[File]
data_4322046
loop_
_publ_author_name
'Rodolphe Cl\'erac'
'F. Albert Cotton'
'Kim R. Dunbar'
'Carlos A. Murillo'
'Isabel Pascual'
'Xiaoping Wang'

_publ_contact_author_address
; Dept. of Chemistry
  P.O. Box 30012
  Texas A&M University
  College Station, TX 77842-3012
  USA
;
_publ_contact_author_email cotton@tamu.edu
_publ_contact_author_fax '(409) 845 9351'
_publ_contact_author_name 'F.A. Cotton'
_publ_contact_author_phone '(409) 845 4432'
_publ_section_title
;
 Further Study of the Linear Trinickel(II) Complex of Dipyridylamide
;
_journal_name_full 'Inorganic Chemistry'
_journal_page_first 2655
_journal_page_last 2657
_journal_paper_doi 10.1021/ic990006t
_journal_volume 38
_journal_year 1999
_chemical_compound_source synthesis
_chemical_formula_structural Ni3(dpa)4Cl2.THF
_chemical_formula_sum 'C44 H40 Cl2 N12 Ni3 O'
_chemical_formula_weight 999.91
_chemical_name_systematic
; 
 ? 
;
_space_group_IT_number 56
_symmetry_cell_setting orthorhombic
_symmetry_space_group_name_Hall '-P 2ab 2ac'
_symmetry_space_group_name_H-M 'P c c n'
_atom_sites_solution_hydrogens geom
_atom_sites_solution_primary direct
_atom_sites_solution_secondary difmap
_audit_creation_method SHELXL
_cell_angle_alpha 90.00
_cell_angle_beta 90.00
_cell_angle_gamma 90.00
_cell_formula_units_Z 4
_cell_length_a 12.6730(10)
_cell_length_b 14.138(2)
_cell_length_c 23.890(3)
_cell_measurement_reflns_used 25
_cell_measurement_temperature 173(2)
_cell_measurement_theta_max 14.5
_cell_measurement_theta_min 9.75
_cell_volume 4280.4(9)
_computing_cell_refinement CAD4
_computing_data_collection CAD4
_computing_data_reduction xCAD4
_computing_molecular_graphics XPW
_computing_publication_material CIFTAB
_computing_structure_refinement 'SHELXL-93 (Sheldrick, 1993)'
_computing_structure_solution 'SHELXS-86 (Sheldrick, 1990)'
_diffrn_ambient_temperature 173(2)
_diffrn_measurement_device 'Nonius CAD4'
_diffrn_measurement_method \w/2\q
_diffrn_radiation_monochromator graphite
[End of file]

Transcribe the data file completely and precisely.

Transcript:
data_4322046
loop_
_publ_author_name
'Rodolphe Cl\'erac'
'F. Albert Cotton'
'Kim R. Dunbar'
'Carlos A. Murillo'
'Isabel Pascual'
'Xiaoping Wang'

_publ_contact_author_address
; Dept. of Chemistry
  P.O. Box 30012
  Texas A&M University
  College Station, TX 77842-3012
  USA
;
_publ_contact_author_email cotton@tamu.edu
_publ_contact_author_fax '(409) 845 9351'
_publ_contact_author_name 'F.A. Cotton'
_publ_contact_author_phone '(409) 845 4432'
_publ_section_title
;
 Further Study of the Linear Trinickel(II) Complex of Dipyridylamide
;
_journal_name_full 'Inorganic Chemistry'
_journal_page_first 2655
_journal_page_last 2657
_journal_paper_doi 10.1021/ic990006t
_journal_volume 38
_journal_year 1999
_chemical_compound_source synthesis
_chemical_formula_structural Ni3(dpa)4Cl2.THF
_chemical_formula_sum 'C44 H40 Cl2 N12 Ni3 O'
_chemical_formula_weight 999.91
_chemical_name_systematic
; 
 ? 
;
_space_group_IT_number 56
_symmetry_cell_setting orthorhombic
_symmetry_space_group_name_Hall '-P 2ab 2ac'
_symmetry_space_group_name_H-M 'P c c n'
_atom_sites_solution_hydrogens geom
_atom_sites_solution_primary direct
_atom_sites_solution_secondary difmap
_audit_creation_method SHELXL
_cell_angle_alpha 90.00
_cell_angle_beta 90.00
_cell_angle_gamma 90.00
_cell_formula_units_Z 4
_cell_length_a 12.6730(10)
_cell_length_b 14.138(2)
_cell_length_c 23.890(3)
_cell_measurement_reflns_used 25
_cell_measurement_temperature 173(2)
_cell_measurement_theta_max 14.5
_cell_measurement_theta_min 9.75
_cell_volume 4280.4(9)
_computing_cell_refinement CAD4
_computing_data_collection CAD4
_computing_data_reduction xCAD4
_computing_molecular_graphics XPW
_computing_publication_material CIFTAB
_computing_structure_refinement 'SHELXL-93 (Sheldrick, 1993)'
_computing_structure_solution 'SHELXS-86 (Sheldrick, 1990)'
_diffrn_ambient_temperature 173(2)
_diffrn_measurement_device 'Nonius CAD4'
_diffrn_measurement_method \w/2\q
_diffrn_radiation_monochromator graphite